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Communications, Intranet, Rants

Intranet Managers: reduce the company’s reliance on email

What does your intranet do for the company, for people? We could have a good discussion around objectives and purposes I’m sure. I have an idea for you that falls somewhere between ‘strategic’ and ‘tactical’, and it’s to reduce your company’s reliance upon email as a broad distribution tool and a pseudo-collaborative environment.

Email and attachmentsI don’t mean to suggest that email is evil, as email, like mail, is fantastic for private correspondence between two (or so) people. But as a distribution channel for documents of any kind it sucks; and email is demonstrably not a collaborative space.

Yes I know people are really comfortable with email, and I know people are willing to put up with lost documents, confused version numbers and out-of-date documents just so long as they have something deep within their inbox that they can get their hands on. People will put up with a lot of dross so long as they feel somewhat in control. Email provides a sense of control as it’s a channel that is given to each individual. Intranet Managers need to empower more people to make use of the intranet – not just read it.

Email creates a lot of duplicate copies of the same document. Whenever we email attachments, we keep a copy in the original location and create another copy in our ‘Sent’ folder. The recipients each have a copy in their ‘Inbox’ and might well save it to their ‘My Documents’ as well. Now I know the copy in ‘My Documents’ doesn’t really cost anything to store, but the copies in the email do cost storage space because they will be replicated on the main email server as well. And don’t get me started on how awful things get when a reviewer changes two small paragraphs and sends that version out by email to thirty people!

This isn’t solely an IT issue, and I hereby charge the Intranet Manager with the personal objective to help the company reduce its reliance upon email.

Working with IT or the Information Security officer (if you have one), get the baseline stats for number of emails sent per week / month and size of attachments. Get the baseline stats for storage space per person and department. Now you know your starting position, it’s time to change the world.

Your challenge is to help people understand, nay, believe, the following:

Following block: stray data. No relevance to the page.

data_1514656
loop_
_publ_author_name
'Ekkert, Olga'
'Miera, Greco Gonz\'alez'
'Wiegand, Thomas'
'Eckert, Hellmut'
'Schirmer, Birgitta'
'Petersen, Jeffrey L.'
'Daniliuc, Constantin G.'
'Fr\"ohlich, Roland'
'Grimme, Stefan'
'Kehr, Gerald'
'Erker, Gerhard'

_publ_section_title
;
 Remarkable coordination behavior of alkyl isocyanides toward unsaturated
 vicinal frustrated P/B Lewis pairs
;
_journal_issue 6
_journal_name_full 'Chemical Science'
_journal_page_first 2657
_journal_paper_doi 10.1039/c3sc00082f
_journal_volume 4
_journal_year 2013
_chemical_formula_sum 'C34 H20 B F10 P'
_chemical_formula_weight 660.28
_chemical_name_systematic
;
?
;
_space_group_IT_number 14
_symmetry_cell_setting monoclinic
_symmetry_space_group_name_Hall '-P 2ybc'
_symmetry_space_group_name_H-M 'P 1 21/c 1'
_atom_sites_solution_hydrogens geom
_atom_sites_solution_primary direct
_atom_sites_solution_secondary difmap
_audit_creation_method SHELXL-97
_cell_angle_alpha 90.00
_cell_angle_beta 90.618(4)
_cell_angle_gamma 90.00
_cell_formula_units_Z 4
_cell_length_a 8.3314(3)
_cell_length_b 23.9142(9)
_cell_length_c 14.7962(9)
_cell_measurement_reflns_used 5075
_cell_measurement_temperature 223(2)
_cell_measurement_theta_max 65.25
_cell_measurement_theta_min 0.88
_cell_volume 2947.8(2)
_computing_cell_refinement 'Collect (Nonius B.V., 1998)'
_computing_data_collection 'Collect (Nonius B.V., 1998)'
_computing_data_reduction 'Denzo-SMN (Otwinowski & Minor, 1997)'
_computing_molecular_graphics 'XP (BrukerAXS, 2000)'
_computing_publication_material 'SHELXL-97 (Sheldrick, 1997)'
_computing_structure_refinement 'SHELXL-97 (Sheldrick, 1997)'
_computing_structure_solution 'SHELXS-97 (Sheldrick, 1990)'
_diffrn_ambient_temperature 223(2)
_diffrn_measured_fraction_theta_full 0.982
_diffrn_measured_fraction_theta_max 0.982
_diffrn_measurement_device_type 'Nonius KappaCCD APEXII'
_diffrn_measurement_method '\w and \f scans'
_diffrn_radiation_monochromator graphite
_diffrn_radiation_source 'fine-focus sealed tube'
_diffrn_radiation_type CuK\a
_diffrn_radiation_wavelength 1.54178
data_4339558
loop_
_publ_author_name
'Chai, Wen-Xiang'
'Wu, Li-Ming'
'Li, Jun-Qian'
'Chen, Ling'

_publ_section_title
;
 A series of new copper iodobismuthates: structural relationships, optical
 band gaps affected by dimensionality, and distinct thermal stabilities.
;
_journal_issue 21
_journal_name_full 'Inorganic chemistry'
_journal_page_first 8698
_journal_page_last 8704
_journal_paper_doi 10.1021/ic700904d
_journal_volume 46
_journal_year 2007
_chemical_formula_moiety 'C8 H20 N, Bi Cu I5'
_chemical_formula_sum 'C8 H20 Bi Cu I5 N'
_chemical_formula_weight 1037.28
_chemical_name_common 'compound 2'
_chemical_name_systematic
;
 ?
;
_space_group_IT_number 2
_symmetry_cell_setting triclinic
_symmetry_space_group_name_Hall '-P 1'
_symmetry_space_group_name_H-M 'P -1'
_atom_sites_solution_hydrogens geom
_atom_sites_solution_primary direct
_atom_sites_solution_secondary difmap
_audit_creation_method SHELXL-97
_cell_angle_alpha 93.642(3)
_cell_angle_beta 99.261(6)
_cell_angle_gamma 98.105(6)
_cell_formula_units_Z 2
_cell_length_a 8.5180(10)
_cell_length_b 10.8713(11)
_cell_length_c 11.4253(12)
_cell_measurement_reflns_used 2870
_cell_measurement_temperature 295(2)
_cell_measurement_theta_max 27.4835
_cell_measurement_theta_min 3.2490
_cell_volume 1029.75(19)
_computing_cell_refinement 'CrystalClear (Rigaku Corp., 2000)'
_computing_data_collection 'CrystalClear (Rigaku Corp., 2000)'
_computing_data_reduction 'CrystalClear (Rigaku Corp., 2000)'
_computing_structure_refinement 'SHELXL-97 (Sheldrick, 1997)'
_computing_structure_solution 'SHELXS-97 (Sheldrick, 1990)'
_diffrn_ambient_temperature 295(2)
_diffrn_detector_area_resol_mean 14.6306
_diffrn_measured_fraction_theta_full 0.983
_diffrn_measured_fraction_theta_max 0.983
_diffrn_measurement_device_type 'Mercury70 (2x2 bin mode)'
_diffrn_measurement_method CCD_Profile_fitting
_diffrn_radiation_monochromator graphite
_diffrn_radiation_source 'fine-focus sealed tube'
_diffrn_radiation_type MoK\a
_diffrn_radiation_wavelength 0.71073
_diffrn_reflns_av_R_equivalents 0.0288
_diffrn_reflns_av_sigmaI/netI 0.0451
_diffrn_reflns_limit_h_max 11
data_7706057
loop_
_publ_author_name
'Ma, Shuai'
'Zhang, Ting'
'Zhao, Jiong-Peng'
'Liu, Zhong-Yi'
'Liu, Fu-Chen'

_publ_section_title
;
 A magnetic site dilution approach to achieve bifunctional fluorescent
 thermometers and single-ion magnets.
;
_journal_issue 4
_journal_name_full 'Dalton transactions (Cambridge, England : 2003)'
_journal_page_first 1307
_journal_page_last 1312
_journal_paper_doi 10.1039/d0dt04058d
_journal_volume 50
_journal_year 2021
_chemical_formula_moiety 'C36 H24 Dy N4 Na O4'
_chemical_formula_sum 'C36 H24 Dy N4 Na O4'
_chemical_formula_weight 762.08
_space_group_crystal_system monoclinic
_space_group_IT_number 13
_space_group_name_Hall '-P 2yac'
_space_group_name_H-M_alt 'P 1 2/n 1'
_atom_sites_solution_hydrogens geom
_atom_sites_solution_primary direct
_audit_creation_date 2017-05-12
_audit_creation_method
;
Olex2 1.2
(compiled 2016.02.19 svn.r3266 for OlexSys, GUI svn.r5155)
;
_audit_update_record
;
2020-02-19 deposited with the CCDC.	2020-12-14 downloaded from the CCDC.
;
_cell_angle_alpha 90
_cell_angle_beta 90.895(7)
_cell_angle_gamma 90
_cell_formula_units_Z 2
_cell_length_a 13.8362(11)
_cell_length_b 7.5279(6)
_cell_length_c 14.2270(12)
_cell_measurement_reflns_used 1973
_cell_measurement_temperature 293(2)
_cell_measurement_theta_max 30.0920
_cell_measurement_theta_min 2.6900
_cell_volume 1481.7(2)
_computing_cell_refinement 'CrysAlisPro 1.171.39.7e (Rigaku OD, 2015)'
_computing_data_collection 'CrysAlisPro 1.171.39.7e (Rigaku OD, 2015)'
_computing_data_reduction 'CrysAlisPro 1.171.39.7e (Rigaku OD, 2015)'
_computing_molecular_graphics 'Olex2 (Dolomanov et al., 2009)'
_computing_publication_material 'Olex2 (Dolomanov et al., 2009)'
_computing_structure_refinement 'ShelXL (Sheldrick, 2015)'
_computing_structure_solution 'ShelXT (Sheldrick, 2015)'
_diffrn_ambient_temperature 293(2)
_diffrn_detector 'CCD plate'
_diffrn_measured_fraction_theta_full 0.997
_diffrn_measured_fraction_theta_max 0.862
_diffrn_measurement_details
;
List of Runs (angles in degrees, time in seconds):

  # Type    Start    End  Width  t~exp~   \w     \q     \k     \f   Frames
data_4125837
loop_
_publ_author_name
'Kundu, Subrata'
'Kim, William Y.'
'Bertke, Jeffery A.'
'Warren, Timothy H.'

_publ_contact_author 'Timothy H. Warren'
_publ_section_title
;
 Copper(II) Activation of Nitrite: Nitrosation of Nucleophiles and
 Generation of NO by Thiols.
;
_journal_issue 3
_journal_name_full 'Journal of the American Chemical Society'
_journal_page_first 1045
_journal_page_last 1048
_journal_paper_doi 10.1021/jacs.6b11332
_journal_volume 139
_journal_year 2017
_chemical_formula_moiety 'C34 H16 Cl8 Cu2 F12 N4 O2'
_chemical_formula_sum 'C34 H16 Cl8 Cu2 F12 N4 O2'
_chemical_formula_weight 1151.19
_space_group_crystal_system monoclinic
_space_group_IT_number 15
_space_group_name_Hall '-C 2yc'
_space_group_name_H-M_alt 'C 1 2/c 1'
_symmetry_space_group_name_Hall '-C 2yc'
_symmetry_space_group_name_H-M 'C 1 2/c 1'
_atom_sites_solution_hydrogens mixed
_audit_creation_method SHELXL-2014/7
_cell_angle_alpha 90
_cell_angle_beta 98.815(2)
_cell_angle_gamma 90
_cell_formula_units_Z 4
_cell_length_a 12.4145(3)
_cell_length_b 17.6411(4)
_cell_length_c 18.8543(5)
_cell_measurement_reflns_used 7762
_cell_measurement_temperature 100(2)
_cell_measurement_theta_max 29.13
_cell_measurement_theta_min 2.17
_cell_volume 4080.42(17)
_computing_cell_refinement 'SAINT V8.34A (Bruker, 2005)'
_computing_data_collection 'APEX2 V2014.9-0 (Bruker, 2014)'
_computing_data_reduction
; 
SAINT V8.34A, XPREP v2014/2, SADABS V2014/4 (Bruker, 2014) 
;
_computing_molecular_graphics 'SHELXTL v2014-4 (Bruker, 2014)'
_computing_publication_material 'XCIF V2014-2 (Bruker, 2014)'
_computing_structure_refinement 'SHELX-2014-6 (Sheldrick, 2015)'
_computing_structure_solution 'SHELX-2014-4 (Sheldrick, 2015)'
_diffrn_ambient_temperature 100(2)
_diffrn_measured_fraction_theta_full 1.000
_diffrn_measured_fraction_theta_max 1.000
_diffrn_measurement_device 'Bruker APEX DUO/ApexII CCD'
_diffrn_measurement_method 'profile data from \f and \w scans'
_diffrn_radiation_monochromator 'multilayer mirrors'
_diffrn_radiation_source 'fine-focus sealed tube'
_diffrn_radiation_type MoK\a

Email is not an archive of life nor a filing cabinet. Personal (professional) notes should be stored in ‘My Documents’ unless such material needs sharing with colleagues.

Email is not a distribution channel for business critical information. Documents and information that colleagues need access to should be published on the intranet, using appropriate security / privacy settings.

Email is not a review environment. Text and documents that require informal or formal review by peers or managers can be shared via the intranet using built-in gated review processes, or appropriate security / privacy settings. Alternatively, the ‘Shared Area’ / ‘Network Drive’ (using appropriate security / privacy settings) can be used for the drafting of documents, and a link to the folder or document can be emailed out.

The latest version of a document is always (always) on the intranet first (or the ‘Shared Area’ / ‘Network Drive’ if in draft [your choice]). Therefore, we never have to email the document around, but we can send a link to it. Senior managers who demand documents be emailed to them because they are on their Crackberry / MyPhone would benefit from mobile access to the intranet and more plain text information (rather than fancy Word documents). However, I do accept that this habit is not going to go away.

Company information is company information – we do not ask individuals to replicate and store previous versions of documents in their Inbox Archive or My Documents. The company must have document control and information archive processes in place to maintain the company’s historical knowledge.

Email is not a collaborative environment – if working with colleagues, do so online so that everyone has access to the same information and a more dynamic conversation can be had. Security and privacy (Groups / Teams) can be made available.

Email is a dead end. If you share a link or a snippet of information via email with a dozen people, it crawls into their inbox and dies. If you share the same info with your colleagues via the intranet (informal Status Updates, blog article or via their Profile Wall) then that information can be added to, reacted to and referenced again in three week’s time. Many more people can benefit from it, rather than just the dozen people that came to mind as you composed that email. The information lives on!

Tactically and strategically, these ideas help embed the intranet into your company’s culture, helping it become useful to more than a handful of content authors. These ideas also help IT and Security with their information and storage control strategies, so Intranet Managers shouldn’t feel alone in this Herculean quest, but should feel like the hero.

Go forth and do battle!

[ Wedge ]

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About Wedge

I’m Wedge, and this is my website! I’ve worked within internal communications since 2004, managing intranets and digital comms. Now I’m a freelance comms and intranet specialist - I help organisations plan and improve their intranets. I work with other agencies, and write a lot of blog and magazine articles. I founded the Intranet Now conference. You can catch up with me on Twitter - I’m @Wedge.

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